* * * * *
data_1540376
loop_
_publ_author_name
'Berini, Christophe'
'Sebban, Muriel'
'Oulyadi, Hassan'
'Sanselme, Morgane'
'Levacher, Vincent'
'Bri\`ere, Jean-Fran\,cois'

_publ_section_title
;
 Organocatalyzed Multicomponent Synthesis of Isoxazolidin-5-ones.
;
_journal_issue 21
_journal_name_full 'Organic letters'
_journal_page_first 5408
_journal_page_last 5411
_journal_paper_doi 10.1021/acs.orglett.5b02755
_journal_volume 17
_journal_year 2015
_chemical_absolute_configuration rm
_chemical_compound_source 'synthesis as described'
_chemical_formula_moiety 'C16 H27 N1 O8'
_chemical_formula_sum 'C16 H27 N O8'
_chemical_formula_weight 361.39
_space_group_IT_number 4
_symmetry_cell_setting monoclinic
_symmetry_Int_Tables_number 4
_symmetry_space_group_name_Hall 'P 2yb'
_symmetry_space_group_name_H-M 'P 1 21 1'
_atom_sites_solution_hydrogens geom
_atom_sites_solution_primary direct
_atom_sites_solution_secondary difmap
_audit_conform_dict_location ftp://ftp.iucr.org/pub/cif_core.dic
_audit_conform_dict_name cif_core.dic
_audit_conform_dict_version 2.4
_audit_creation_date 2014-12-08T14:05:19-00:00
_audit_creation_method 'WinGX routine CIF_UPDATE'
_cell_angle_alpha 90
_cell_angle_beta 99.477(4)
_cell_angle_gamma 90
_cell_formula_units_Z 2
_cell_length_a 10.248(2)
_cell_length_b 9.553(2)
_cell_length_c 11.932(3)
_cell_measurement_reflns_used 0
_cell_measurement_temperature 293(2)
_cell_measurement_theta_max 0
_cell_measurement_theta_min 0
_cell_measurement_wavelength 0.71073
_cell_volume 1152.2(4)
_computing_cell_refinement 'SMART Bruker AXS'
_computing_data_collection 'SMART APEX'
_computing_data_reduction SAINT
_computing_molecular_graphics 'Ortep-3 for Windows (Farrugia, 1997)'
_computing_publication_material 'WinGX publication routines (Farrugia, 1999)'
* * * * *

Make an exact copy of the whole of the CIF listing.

data_1540376
loop_
_publ_author_name
'Berini, Christophe'
'Sebban, Muriel'
'Oulyadi, Hassan'
'Sanselme, Morgane'
'Levacher, Vincent'
'Bri\`ere, Jean-Fran\,cois'

_publ_section_title
;
 Organocatalyzed Multicomponent Synthesis of Isoxazolidin-5-ones.
;
_journal_issue 21
_journal_name_full 'Organic letters'
_journal_page_first 5408
_journal_page_last 5411
_journal_paper_doi 10.1021/acs.orglett.5b02755
_journal_volume 17
_journal_year 2015
_chemical_absolute_configuration rm
_chemical_compound_source 'synthesis as described'
_chemical_formula_moiety 'C16 H27 N1 O8'
_chemical_formula_sum 'C16 H27 N O8'
_chemical_formula_weight 361.39
_space_group_IT_number 4
_symmetry_cell_setting monoclinic
_symmetry_Int_Tables_number 4
_symmetry_space_group_name_Hall 'P 2yb'
_symmetry_space_group_name_H-M 'P 1 21 1'
_atom_sites_solution_hydrogens geom
_atom_sites_solution_primary direct
_atom_sites_solution_secondary difmap
_audit_conform_dict_location ftp://ftp.iucr.org/pub/cif_core.dic
_audit_conform_dict_name cif_core.dic
_audit_conform_dict_version 2.4
_audit_creation_date 2014-12-08T14:05:19-00:00
_audit_creation_method 'WinGX routine CIF_UPDATE'
_cell_angle_alpha 90
_cell_angle_beta 99.477(4)
_cell_angle_gamma 90
_cell_formula_units_Z 2
_cell_length_a 10.248(2)
_cell_length_b 9.553(2)
_cell_length_c 11.932(3)
_cell_measurement_reflns_used 0
_cell_measurement_temperature 293(2)
_cell_measurement_theta_max 0
_cell_measurement_theta_min 0
_cell_measurement_wavelength 0.71073
_cell_volume 1152.2(4)
_computing_cell_refinement 'SMART Bruker AXS'
_computing_data_collection 'SMART APEX'
_computing_data_reduction SAINT
_computing_molecular_graphics 'Ortep-3 for Windows (Farrugia, 1997)'
_computing_publication_material 'WinGX publication routines (Farrugia, 1999)'